“She was an evangelical Christian, and growing up she took care of us [her and her siblings]. We always had to keep silent when we saw her praying gesture,” Kazarian said. “I thought of that being sort of a gesture of resignation; a gesture of receiving grace, and trying to receive acceptance.”

Encapsulating personal experience and family history in paintings has allowed Kazarian to connect with her audience on a much more emotional level.

Vahagan Ghukasyan’s “Sounds of Shadows”

“When I present these large pieces, I enjoy when they’re looking for the names of their families in the different villages of their ancestors. These are villages that no longer exist,” Kazarian said. “It surprises me a lot. Everyone has different associations that they identify with, whether it’s a color or a feeling.”

Marsha Odabashian, whose work is found in Ryann Casey’s exhibit, has also generated many connections with her family’s heritage and the audience. Her most famous art technique itself dates back to an Armenian tradition that is hundreds of years old — using red onion skins as dye.

It wasn’t until after art school that Odabashian truly got to explore her Armenian roots within the world of art. “I went through a very Western approach at art school. We weren’t taught to experiment with cultural heritage at all.”

The technique originally stemmed from brainstorming more natural, less expensive ways to use paint throughout her work.

“I started the technique in graduate school and a large part of it started by thinking of ways to use less paint. I was a painting major so I wanted to save the money and resources,” said Odabashian.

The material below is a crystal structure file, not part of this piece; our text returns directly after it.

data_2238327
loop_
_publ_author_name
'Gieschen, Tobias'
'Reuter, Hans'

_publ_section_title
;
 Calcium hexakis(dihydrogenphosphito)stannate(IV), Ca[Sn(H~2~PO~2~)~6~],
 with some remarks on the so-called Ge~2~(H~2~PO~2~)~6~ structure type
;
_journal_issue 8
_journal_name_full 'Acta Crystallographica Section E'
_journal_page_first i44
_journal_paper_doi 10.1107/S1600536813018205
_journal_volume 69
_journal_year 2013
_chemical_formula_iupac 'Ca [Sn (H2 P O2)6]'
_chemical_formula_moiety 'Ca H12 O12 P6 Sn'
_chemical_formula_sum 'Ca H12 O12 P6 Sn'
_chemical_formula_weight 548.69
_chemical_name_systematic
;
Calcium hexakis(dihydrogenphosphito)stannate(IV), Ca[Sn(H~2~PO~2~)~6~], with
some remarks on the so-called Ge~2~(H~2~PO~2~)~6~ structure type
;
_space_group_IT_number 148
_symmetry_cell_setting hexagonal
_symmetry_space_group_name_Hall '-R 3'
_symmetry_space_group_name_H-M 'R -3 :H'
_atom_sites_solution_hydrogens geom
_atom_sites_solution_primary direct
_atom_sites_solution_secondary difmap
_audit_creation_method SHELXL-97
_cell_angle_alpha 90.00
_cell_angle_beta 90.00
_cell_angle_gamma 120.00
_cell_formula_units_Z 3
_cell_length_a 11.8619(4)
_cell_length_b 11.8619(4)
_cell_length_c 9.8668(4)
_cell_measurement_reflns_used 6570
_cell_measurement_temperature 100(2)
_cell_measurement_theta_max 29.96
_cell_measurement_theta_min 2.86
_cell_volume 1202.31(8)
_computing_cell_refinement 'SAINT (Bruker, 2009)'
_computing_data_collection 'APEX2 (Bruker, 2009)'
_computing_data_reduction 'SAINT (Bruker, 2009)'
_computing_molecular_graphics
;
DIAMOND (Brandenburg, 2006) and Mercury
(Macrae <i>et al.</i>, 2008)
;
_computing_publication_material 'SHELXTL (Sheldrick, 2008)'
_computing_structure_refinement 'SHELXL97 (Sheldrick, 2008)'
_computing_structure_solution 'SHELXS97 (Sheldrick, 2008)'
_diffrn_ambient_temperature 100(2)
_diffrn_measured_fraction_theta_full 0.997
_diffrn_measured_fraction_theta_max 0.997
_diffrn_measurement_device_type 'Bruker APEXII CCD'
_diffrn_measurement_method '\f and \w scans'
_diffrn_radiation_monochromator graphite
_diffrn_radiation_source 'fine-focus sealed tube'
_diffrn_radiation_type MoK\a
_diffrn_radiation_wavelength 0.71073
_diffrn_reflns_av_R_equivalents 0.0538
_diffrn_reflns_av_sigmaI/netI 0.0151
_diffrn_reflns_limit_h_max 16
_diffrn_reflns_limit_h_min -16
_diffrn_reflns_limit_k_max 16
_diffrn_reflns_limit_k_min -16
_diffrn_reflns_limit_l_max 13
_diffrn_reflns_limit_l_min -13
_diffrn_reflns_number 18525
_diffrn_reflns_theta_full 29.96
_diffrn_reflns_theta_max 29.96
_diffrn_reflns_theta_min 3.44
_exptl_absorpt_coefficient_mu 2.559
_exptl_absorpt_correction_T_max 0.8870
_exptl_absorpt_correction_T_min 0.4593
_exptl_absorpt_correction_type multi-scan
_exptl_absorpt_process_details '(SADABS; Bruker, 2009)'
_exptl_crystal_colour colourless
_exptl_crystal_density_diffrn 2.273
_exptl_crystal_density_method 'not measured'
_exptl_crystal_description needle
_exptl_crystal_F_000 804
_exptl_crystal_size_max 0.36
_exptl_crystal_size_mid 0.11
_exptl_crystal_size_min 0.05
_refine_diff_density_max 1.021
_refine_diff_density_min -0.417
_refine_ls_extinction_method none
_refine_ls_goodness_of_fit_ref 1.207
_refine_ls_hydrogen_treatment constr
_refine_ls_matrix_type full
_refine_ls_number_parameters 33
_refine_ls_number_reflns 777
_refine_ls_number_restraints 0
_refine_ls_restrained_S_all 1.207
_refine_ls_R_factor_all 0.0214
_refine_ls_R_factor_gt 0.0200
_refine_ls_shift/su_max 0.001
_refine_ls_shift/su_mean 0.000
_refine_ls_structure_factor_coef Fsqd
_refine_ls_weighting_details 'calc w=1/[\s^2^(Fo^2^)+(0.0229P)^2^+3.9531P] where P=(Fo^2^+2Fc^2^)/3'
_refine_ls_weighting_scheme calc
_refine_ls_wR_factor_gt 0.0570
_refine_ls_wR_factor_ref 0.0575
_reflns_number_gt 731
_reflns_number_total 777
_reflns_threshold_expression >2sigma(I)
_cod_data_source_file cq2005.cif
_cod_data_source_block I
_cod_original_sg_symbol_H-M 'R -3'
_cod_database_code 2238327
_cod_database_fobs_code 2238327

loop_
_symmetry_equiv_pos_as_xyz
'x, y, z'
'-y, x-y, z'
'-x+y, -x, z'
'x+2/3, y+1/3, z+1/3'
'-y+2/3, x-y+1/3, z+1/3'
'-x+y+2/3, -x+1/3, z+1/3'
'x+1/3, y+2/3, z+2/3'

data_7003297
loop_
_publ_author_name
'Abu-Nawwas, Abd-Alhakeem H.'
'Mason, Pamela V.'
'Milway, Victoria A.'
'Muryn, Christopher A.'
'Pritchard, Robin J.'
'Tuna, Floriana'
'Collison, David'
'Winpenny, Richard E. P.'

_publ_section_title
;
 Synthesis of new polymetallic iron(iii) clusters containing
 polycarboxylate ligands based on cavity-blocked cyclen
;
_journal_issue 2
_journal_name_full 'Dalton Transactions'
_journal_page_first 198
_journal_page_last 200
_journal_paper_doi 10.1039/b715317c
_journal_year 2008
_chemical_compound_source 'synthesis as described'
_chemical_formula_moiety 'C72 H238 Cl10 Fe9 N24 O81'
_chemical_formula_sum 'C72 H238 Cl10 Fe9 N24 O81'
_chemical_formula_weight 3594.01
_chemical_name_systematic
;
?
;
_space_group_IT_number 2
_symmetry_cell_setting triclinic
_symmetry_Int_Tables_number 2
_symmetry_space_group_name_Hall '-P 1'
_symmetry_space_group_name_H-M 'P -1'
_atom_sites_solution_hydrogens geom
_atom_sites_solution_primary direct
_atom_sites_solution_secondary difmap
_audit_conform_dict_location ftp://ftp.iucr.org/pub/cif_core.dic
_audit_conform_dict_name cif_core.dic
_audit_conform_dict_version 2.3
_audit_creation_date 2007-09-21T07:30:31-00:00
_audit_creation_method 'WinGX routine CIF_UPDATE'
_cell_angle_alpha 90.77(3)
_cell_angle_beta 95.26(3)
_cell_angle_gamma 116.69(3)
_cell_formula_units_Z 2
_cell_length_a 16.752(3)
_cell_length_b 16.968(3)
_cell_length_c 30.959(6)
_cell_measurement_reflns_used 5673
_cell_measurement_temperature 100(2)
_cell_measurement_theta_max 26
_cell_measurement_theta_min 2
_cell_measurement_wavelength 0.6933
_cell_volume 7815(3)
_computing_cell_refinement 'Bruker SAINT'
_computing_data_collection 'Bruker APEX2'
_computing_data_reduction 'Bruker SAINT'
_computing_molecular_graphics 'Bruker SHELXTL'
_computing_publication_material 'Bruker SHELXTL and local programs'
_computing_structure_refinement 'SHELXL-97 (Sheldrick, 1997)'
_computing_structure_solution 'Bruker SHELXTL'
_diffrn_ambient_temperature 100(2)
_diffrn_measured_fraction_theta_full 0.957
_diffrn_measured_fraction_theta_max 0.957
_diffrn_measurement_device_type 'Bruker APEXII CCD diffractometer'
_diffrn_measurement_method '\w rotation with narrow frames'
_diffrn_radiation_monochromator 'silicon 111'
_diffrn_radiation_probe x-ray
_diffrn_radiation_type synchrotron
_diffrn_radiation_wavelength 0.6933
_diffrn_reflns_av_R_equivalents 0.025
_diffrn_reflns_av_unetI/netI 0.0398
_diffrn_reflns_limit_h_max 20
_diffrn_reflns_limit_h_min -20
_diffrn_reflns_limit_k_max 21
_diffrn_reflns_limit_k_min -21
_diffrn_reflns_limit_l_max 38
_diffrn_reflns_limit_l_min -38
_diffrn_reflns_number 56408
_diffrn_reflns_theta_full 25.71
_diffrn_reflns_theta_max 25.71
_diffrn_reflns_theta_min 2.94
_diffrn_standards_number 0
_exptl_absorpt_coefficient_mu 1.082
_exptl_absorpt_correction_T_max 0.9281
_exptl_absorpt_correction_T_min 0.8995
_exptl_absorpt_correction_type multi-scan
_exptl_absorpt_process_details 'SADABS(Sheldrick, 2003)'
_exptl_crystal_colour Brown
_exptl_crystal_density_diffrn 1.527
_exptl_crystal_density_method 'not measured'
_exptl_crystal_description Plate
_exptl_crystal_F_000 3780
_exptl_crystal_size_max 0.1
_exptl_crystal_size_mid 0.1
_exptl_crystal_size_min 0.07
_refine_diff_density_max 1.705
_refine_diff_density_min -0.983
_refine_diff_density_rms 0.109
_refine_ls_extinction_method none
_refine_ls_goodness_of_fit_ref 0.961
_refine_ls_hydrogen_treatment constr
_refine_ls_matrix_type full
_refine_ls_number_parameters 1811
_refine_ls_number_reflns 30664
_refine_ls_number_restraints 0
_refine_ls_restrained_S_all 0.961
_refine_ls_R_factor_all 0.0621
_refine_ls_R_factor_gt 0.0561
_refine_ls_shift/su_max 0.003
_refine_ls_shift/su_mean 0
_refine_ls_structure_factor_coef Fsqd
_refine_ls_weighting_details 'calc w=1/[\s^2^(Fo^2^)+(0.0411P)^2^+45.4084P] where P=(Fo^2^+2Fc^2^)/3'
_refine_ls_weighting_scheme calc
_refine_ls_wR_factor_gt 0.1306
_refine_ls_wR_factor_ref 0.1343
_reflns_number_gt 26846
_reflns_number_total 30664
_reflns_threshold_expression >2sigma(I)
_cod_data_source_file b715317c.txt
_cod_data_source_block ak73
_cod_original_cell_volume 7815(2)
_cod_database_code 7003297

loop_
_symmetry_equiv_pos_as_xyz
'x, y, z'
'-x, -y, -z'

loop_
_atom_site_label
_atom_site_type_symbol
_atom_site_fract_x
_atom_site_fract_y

It reminded her of her childhood. Memories soon came flooding back as she conquered the canvas with the revolutionary vegetable.

“This was a period when I was becoming more interested in Armenian themes. I had always been fascinated by the onion skin dye since I was a child because my mother used to dye Easter eggs with it,” Odabashian said.

The dual cultured artist used several sets of painting techniques that transformed her art into a mix of modernist abstraction and realism. This gave her the opportunity to create narratives centered around anthropomorphic creatures, something exhibited in Casey’s show. Odabashian said that the abstract fantasies originally started because she began using the areas of the paint that seemed like they wanted a narrative.

“It seemed like something was missing,” Odabashian said. “It all pulled together with the onion skins because I started dropping them right onto the canvas, and looking at the stains, and developing the narratives happening within them. They were like little interactions between these anthropomorphic creatures.”

The history behind these creatures appears in Armenian manuscripts and some of the stone sculptures that depicted famous Armenian myths and folktales.

Much like these myths and stories, Odabashian’s four grandparents who lived through the genocide, play a vital part in her work. When asked what she would do if she had the chance to see them again, she said this: “I would like to know more about their background because one of my grandmothers always said she would tell me more when I was older. Unfortunately, she died when I was 19 and that was not old enough. I would want to ask them about their experience in the genocide. My one grandmother who came from Istanbul during the genocide also definitely has some interesting stories about her role in helping other Armenians.”

The lost time, history, and generational trauma has had an impact on every Armenian family to this day. The art works created by Armenians like those mentioned above may resonate in their lives and perhaps strengthen a sense of community and solidarity.

Casey’s exhibit, “Before, After,” brings together the works of 10 artists. It has the potential not only to impact Armenians’ lives but to educate and spread awareness in the general population through beautiful art which tells personal stories. This exhibit is a display of sacred voices through a visual language. It includes talks among artists on October 4 and 14.

To learn more about the show and future exhibitions, go to